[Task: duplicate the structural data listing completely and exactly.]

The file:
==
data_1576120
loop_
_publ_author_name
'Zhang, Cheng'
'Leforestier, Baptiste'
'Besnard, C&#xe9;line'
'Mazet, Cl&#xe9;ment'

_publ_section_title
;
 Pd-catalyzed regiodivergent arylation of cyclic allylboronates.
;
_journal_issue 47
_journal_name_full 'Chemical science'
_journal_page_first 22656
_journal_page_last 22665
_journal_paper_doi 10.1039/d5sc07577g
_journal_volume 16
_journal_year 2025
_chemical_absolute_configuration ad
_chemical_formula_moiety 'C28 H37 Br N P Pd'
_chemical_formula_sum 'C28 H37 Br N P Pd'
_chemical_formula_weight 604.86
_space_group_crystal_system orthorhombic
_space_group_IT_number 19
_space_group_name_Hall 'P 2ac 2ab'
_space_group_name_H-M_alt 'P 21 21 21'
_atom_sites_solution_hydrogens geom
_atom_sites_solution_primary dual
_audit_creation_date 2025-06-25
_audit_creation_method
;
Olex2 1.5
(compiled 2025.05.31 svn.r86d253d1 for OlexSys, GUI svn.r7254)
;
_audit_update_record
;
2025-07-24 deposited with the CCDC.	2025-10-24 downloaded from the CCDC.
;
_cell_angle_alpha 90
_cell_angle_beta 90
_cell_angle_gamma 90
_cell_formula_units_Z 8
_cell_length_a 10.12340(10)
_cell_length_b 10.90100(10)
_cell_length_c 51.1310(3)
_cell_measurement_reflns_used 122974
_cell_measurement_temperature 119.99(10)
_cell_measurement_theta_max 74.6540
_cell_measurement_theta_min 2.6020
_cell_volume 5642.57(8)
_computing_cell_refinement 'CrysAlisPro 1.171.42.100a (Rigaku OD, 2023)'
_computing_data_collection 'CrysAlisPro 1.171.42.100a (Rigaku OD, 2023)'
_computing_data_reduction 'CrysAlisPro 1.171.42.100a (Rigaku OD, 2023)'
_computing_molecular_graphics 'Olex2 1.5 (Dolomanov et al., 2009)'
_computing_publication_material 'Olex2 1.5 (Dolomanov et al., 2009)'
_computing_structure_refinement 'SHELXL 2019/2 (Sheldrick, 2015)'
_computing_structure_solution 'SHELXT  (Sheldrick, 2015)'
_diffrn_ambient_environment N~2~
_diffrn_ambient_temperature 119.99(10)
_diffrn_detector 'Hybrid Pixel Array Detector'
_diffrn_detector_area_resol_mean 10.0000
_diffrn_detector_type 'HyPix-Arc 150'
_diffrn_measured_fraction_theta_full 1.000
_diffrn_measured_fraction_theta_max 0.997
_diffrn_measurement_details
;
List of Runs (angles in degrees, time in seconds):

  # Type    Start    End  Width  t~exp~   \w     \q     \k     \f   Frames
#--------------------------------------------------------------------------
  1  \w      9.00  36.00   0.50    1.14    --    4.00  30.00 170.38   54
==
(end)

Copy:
data_1576120
loop_
_publ_author_name
'Zhang, Cheng'
'Leforestier, Baptiste'
'Besnard, C&#xe9;line'
'Mazet, Cl&#xe9;ment'

_publ_section_title
;
 Pd-catalyzed regiodivergent arylation of cyclic allylboronates.
;
_journal_issue 47
_journal_name_full 'Chemical science'
_journal_page_first 22656
_journal_page_last 22665
_journal_paper_doi 10.1039/d5sc07577g
_journal_volume 16
_journal_year 2025
_chemical_absolute_configuration ad
_chemical_formula_moiety 'C28 H37 Br N P Pd'
_chemical_formula_sum 'C28 H37 Br N P Pd'
_chemical_formula_weight 604.86
_space_group_crystal_system orthorhombic
_space_group_IT_number 19
_space_group_name_Hall 'P 2ac 2ab'
_space_group_name_H-M_alt 'P 21 21 21'
_atom_sites_solution_hydrogens geom
_atom_sites_solution_primary dual
_audit_creation_date 2025-06-25
_audit_creation_method
;
Olex2 1.5
(compiled 2025.05.31 svn.r86d253d1 for OlexSys, GUI svn.r7254)
;
_audit_update_record
;
2025-07-24 deposited with the CCDC.	2025-10-24 downloaded from the CCDC.
;
_cell_angle_alpha 90
_cell_angle_beta 90
_cell_angle_gamma 90
_cell_formula_units_Z 8
_cell_length_a 10.12340(10)
_cell_length_b 10.90100(10)
_cell_length_c 51.1310(3)
_cell_measurement_reflns_used 122974
_cell_measurement_temperature 119.99(10)
_cell_measurement_theta_max 74.6540
_cell_measurement_theta_min 2.6020
_cell_volume 5642.57(8)
_computing_cell_refinement 'CrysAlisPro 1.171.42.100a (Rigaku OD, 2023)'
_computing_data_collection 'CrysAlisPro 1.171.42.100a (Rigaku OD, 2023)'
_computing_data_reduction 'CrysAlisPro 1.171.42.100a (Rigaku OD, 2023)'
_computing_molecular_graphics 'Olex2 1.5 (Dolomanov et al., 2009)'
_computing_publication_material 'Olex2 1.5 (Dolomanov et al., 2009)'
_computing_structure_refinement 'SHELXL 2019/2 (Sheldrick, 2015)'
_computing_structure_solution 'SHELXT  (Sheldrick, 2015)'
_diffrn_ambient_environment N~2~
_diffrn_ambient_temperature 119.99(10)
_diffrn_detector 'Hybrid Pixel Array Detector'
_diffrn_detector_area_resol_mean 10.0000
_diffrn_detector_type 'HyPix-Arc 150'
_diffrn_measured_fraction_theta_full 1.000
_diffrn_measured_fraction_theta_max 0.997
_diffrn_measurement_details
;
List of Runs (angles in degrees, time in seconds):

  # Type    Start    End  Width  t~exp~   \w     \q     \k     \f   Frames
#--------------------------------------------------------------------------
  1  \w      9.00  36.00   0.50    1.14    --    4.00  30.00 170.38   54